We all have a name and IC!
Koh Soo May, My Paper 11 Aug 08
translation from the Star Tracker blog
Two days ago, 24 local seastars were each given a name, becoming unique stars in the ocean.
These seastars, belong to a species commonly as the "Knobbly Seastar" as well as the "Chocolate Chip Seastar", were adopted by the public for a minimum sum of $50 donation at the International Year of the Reef event.
These seastars are not only unique in name but are also unique in the number and arrangement of knobs on the body surface.
Twenty-four knobbly seastars and at least 162 other individuals currently inhabit a local southern reef known as Cyrene Reefs. They can have their own "IC" (Identification Card) due to the hard work of two young men.
Since May this year, Chim Chee Kong (31 years old, research assistant) and Tan Sijie (26 years old, education and outreach officer) have visited Cyrene Reefs six times, took photographs and measurements for each seastar.
They have taken 220 photographs, of which 186 were recognised as individuals, including 55 juveniles.
Most of the seastars have five arms, although a few have only four arms, some of which were due to injury. In addition, the body may be of different colours, which consist of different shades of red, brown, beige etc.
The Knobbly Seastar is a locally endangered animal and the juveniles of this species are rare. This research project is extremely important to Chim Chee Kong and Tan Sijie, as it helps Singaporeans to better understand that we have these "lucky stars".
Two people started "Star Chasing" in May this year
Chim Chee Kong is a research assistant with the Tropical Marine Science Institute and Tan Sijie is a education and outreach officer with the Raffles Museum of Biodiversity Research. Both have strong interests in marine life.
Chim Chee Kong said "Seastars are charismatic animals, as demonstrated by their presence in many advertisements that promote the tropical island feel. Nonetheless, many do not know that Singapore has seastars, and related research are also few."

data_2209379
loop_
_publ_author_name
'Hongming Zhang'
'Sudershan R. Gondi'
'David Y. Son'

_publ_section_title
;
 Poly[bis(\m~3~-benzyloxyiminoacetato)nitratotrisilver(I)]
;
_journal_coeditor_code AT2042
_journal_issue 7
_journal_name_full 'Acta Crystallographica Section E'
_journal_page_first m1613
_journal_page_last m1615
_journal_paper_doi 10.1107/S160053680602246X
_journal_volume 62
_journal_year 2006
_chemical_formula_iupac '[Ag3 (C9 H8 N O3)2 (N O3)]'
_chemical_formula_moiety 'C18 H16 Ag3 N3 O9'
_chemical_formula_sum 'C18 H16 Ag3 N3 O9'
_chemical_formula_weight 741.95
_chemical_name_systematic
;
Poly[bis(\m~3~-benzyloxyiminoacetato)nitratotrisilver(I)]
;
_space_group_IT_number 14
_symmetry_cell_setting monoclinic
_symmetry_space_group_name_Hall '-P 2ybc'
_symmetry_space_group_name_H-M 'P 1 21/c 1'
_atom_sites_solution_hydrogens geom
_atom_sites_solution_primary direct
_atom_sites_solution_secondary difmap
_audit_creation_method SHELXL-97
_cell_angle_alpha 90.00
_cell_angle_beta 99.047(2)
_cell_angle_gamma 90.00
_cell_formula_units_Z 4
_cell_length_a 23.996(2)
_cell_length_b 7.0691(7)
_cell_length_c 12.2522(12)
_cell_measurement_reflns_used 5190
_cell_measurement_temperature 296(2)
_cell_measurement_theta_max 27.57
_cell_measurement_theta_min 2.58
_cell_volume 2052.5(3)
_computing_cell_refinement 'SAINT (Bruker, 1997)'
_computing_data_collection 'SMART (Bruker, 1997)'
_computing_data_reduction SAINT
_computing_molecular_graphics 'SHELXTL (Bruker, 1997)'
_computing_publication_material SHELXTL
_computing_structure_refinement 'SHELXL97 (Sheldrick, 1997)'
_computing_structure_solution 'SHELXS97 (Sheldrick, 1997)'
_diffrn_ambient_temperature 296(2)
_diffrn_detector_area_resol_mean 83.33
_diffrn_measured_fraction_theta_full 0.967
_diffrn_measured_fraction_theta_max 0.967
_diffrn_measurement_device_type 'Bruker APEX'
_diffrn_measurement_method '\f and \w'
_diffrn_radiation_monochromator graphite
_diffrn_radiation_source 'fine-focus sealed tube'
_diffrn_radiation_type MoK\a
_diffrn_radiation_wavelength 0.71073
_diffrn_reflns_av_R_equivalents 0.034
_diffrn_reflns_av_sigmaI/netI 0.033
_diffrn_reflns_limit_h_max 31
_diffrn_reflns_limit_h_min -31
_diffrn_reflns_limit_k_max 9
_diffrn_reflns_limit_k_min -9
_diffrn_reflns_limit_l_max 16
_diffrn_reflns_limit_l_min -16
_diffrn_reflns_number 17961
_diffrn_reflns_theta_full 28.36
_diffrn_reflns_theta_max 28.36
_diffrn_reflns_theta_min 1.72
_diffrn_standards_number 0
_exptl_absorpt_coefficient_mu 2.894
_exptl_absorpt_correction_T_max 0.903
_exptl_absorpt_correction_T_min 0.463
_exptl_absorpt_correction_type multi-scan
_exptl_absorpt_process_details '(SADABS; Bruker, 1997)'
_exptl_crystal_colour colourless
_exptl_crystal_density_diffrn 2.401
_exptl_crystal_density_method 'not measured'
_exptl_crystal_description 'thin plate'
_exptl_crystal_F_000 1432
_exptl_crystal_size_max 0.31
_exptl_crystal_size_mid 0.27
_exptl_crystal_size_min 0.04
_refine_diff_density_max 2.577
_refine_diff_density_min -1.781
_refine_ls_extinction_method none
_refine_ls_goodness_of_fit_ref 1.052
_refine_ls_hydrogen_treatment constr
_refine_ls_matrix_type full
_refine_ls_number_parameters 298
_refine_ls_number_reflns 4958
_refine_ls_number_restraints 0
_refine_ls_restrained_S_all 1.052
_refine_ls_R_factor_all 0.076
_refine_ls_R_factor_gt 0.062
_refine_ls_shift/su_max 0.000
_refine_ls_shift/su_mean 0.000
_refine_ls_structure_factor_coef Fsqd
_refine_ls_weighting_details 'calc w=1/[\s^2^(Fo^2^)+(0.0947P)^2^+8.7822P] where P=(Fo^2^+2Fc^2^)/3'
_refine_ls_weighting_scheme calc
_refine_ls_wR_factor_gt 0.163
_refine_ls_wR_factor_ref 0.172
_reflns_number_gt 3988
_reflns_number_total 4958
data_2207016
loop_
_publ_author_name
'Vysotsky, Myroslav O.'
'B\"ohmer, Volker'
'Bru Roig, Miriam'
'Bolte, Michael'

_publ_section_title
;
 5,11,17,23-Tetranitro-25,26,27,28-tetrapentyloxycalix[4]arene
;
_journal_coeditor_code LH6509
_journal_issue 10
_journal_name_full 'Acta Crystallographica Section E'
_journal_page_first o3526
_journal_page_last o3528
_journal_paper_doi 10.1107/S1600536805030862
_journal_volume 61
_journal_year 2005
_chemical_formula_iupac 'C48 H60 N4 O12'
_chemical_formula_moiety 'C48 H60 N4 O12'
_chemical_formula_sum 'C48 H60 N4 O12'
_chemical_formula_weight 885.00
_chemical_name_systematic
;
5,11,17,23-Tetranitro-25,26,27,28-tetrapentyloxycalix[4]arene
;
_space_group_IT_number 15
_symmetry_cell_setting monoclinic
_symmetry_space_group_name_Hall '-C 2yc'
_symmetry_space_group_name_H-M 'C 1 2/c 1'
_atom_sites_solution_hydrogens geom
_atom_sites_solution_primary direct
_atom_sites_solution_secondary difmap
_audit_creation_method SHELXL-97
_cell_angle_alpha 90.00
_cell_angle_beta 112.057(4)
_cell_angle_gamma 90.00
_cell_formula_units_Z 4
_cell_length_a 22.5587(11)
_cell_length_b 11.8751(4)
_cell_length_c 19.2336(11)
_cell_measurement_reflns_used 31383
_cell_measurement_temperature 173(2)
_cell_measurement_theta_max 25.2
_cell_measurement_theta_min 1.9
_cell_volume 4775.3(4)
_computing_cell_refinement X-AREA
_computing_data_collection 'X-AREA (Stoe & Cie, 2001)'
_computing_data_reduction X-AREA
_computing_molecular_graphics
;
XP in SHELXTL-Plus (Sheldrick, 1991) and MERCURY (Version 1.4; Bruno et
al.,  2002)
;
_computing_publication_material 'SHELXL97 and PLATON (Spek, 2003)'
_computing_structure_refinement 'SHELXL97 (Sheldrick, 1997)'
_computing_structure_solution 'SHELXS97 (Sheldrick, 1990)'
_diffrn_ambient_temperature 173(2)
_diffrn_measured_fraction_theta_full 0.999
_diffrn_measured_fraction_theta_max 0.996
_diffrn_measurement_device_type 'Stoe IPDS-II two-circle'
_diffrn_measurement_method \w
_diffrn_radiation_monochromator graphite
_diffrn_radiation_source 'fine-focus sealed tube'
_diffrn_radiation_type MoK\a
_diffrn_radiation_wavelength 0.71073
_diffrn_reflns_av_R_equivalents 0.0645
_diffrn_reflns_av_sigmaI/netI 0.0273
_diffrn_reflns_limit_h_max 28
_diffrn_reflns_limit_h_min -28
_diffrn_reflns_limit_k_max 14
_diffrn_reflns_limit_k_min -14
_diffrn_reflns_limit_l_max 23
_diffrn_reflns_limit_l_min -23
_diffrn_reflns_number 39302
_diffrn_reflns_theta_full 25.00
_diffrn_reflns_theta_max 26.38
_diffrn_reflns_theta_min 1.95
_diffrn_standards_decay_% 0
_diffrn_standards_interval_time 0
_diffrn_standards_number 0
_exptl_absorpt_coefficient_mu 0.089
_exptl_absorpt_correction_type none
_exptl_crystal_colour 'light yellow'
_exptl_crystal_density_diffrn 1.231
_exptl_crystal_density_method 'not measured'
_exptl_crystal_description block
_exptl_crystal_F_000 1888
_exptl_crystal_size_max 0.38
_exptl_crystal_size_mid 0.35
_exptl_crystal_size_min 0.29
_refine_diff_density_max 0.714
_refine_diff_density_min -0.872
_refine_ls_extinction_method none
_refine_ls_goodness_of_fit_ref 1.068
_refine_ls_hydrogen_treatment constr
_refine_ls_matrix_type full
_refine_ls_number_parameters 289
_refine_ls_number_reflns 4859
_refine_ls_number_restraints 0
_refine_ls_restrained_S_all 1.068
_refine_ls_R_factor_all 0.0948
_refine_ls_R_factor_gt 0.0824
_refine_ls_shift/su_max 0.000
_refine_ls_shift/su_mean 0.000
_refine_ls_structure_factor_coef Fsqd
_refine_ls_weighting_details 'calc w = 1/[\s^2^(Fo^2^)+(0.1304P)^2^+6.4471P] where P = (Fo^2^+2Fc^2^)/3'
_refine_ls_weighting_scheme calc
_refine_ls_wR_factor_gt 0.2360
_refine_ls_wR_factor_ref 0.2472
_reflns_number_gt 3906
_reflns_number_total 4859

Chim Chee Kong and Tan Sijie started "star chasing" in May this year at Terembu Pandan, which is one of the reef of Cyrene Reefs.
Cyrene Reefs have two other smaller reefs.
They said that even though the Knobbly Seastar is also found at local sites such as Pulau Semakau, Chek Jawa and Changi Beach, the number of individuals are not as many as in Cyrene Reefs, and that is the reason why the ecology of the Knobbly Seastar population at Cyrene Reefs is worth investigating. "Although the Knobbly Seastar was classified as endangered in 1994, Cyrene Reefs is inhabitated by a large number of adults as well as juveniles, and is possibly the only sustainable population that remains locally.
Because Cyrene Reefs is submerged by 3m of water during high tides, they can only survey during low tides, with the help of boatmen.
They hope to have a long-term study on individuals regarding their growth rates, movements, ontogenetic change in morphology etc.
Recording is often the touching action of people who cares.
Because of the hope not to let things die out by themselves, because of the fear that precious things and feelings be forgotten, thus the need for recording.
We record histories, sceneries, feelings, and daily things that happen around us, they chose to record seastars.
Two young men with a passion for marine life, tirelessly went to our country's southern reef in search of a species of seastar (Knobbly Seastar), took photographs and measurements of each seastar they encounter, provide each with an identification code, such that they are no longer just a population of seastars but are unique individuals.
Translations and thoughts also shared on Jun's ashira blog part 1 and part 2
Star Tracker blog for more about the project and the Knobbly sea stars of Singapore
More about Cyrene Reefs on the wildsingapore website